As a mouse or snake embryo begins to develop, the tailbud moves faster than the wavefront, leading to an increase of the PSM size. But then, probably due to a slowed down growth in the tail bud, the PSM starts to shrink. “The PSM shrinks until there is virtually no material left to make segments, and the process terminates,” said Pourquié. In mice, this happens after 65 segments have been produced. In snakes, over 300 segments are created before the PSM is exhausted.
Pourquié's group discovered this segmentation clock several years ago, and he and others have been working to identify and explain how the components of the clock and wavefront work together. But until now, no one understood how different species produced different numbers of vertebrae. The snake, with its unusually high number of vertebrae, served as a good organism for Pourquié's team to study.
“The most intuitive way to think about it would be to say that the oscillator is going to move for a longer time period” to create so many more segments, said Pourquié. “You'd imagine that in chickens, where there are around 50 segments, the oscillator would move for a defined time period. In snakes, the oscillator would move for six times as long.”
Pourquié's group started out thinking that that was how snakes created all their myriad segments, but once they tracked the clock in a developing embryo, they rejected the idea. “What we see is that that is absolutely not the case,” he said. While it's true that snake embryos take several times as long as chicken embryos to develop, in fact this is because the development proceeds several times more slowly than it does in chickens. In relative terms, the time that a chicken and a snake have to produce somites is not very different.
Pourquié and his group discovered that the way a developing snake gets around this is to speed up their clock relative to their development rate. They compared a developing snake embryo to those of chickens and found that, after taking into account the different paces of development, the snake's clock ticks much faster relative to the movement of the wavefront, creating segments more often. They also compared the snake embryo to a lizard, because, said Pourquié, “lizards are like snakes in that they develop very slowly, but they produce many fewer somites than snakes.” The team found that, while the corn snake made a somite every 100 minutes or so, the lizard took four hours between somite formation.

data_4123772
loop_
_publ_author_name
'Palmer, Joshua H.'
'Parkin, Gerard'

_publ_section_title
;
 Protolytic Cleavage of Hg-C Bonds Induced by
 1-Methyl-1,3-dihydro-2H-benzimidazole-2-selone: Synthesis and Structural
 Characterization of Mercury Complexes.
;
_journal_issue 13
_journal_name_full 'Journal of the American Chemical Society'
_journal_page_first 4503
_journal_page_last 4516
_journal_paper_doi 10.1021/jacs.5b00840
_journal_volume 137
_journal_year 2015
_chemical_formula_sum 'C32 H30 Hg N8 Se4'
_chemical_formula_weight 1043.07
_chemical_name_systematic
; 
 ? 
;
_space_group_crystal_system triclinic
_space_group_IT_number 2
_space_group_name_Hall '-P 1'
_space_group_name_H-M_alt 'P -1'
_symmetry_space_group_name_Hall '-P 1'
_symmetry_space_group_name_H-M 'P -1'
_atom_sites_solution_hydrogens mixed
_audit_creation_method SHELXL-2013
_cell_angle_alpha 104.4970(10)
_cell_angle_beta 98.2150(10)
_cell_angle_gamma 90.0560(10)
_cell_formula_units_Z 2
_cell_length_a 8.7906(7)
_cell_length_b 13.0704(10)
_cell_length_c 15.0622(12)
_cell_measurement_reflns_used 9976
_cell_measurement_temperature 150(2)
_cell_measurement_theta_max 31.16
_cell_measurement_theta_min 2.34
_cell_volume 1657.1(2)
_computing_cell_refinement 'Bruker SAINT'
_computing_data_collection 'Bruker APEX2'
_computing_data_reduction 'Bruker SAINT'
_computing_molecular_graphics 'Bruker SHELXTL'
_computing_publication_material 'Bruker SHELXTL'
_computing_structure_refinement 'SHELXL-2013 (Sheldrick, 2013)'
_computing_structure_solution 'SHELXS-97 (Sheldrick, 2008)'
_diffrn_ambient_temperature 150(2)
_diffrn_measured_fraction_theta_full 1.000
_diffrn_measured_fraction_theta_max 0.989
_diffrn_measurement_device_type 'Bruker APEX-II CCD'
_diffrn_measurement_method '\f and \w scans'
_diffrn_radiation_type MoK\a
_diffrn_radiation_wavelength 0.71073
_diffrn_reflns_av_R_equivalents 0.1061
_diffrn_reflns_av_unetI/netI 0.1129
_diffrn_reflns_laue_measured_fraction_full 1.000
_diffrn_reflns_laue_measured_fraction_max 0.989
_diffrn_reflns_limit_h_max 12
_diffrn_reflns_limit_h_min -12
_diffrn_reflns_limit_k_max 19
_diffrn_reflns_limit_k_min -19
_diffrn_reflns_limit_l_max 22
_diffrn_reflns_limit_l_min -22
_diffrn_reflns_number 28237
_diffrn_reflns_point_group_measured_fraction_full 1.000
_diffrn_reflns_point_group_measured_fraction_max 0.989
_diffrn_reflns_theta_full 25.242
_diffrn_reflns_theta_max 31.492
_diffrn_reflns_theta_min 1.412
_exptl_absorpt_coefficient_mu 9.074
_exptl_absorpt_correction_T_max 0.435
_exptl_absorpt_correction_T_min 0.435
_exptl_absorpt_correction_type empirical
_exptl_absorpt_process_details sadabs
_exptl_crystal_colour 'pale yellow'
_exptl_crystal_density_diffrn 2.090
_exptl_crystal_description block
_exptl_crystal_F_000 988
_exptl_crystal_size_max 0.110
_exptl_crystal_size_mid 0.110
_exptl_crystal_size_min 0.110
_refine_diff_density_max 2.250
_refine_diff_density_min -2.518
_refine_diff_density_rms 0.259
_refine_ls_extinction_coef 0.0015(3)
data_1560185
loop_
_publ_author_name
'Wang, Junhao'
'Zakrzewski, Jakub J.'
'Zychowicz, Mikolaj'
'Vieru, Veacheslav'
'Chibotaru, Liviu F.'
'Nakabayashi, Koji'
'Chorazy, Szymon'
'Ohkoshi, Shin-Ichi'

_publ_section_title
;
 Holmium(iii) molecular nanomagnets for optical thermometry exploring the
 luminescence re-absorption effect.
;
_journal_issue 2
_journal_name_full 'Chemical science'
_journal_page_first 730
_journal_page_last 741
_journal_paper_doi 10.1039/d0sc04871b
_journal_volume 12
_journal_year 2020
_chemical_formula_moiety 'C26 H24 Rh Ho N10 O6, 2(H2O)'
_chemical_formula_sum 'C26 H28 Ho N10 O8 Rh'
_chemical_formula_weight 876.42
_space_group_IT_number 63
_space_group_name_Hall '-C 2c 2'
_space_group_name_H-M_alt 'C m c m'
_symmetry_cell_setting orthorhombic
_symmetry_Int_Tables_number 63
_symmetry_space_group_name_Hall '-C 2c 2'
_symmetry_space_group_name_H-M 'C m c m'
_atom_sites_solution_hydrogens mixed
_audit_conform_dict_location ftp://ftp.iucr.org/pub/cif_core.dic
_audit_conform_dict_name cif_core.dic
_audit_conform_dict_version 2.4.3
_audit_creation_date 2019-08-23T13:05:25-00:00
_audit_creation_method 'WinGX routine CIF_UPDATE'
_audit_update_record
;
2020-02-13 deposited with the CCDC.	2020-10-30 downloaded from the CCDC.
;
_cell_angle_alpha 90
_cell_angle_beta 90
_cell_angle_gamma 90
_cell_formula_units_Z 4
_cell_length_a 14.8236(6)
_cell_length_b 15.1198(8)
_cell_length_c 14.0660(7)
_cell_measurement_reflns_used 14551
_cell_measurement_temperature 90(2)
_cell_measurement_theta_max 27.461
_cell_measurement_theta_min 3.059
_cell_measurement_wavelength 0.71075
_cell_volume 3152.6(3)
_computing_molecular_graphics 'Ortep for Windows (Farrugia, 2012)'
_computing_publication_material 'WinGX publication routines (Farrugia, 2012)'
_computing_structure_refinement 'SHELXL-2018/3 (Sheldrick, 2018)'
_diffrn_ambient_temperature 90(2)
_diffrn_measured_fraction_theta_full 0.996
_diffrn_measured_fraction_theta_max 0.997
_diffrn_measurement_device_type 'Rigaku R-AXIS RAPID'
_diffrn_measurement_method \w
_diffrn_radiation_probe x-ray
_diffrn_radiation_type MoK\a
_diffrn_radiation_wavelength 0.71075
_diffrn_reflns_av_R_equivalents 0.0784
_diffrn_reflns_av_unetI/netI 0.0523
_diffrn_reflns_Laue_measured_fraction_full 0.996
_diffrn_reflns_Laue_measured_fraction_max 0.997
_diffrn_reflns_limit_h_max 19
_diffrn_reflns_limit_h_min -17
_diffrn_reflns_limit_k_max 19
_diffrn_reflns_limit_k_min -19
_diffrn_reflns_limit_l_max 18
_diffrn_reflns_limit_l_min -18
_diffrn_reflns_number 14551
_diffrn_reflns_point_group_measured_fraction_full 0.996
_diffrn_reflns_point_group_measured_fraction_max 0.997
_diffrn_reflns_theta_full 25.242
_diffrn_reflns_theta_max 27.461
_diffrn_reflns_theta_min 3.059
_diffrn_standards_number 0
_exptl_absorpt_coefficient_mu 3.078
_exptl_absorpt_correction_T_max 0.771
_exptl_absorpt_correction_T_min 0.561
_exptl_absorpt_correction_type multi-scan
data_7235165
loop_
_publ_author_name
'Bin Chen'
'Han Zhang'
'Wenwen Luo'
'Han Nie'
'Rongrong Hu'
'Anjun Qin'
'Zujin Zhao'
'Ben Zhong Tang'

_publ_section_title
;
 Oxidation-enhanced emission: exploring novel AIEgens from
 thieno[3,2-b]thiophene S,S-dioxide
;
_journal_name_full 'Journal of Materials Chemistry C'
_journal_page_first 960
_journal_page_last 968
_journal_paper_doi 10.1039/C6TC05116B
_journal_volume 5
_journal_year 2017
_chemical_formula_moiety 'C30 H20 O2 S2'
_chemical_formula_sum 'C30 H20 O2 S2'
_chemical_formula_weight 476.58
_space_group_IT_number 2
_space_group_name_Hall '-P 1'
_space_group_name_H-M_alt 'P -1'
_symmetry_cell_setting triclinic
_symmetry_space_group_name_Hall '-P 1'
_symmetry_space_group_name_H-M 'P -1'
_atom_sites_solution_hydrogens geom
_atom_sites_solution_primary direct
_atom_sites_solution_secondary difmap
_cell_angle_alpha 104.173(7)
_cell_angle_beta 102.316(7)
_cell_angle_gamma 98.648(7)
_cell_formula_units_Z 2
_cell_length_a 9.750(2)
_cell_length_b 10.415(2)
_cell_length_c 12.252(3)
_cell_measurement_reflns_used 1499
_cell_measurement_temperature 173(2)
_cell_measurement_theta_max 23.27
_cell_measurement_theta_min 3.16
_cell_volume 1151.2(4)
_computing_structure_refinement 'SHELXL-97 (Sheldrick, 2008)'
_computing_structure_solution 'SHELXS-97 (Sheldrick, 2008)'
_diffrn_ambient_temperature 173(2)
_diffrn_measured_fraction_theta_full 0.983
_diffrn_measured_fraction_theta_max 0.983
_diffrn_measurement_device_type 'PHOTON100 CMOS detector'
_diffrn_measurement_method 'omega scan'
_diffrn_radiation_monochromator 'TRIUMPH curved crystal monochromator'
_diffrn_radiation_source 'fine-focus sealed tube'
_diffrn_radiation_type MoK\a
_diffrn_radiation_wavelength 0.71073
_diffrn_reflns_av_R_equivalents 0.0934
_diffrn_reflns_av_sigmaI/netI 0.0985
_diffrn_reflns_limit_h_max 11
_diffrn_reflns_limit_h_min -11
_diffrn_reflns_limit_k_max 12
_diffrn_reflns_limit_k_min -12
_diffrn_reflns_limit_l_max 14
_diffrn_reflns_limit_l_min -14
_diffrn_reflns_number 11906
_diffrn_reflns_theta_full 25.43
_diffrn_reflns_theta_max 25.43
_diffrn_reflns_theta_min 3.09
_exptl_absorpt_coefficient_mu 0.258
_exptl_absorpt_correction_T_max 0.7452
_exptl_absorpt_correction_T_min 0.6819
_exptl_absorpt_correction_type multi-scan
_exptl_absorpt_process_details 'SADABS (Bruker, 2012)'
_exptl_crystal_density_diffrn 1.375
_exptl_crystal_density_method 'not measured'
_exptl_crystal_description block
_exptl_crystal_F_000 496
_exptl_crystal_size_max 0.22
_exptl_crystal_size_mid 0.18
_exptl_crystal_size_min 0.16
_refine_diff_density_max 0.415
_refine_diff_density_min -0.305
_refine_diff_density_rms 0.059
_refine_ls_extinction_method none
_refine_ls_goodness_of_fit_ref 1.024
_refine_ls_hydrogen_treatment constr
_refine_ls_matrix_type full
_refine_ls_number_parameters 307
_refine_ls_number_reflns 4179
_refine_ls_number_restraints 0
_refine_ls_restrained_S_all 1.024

Pourquié's work on vertebrae development has already begun to have an impact on medicine. “We're trying to investigate diseases that result from defects in the segmentation clock,” he said. Using their knowledge of how vertebrae develop, Pourquié's group compiled a list of genes they suspected might be involved in human diseases that result when this processs goes awry. Using this technique, they identified a recessive mutation responsible for Jarcho Levin syndrome, a congenital defect that results in malformation of the spine and ribcage. “Now we've developed a genetic test to identify the mutation, and so it's possible to do some genetic counseling,” said Pourquié.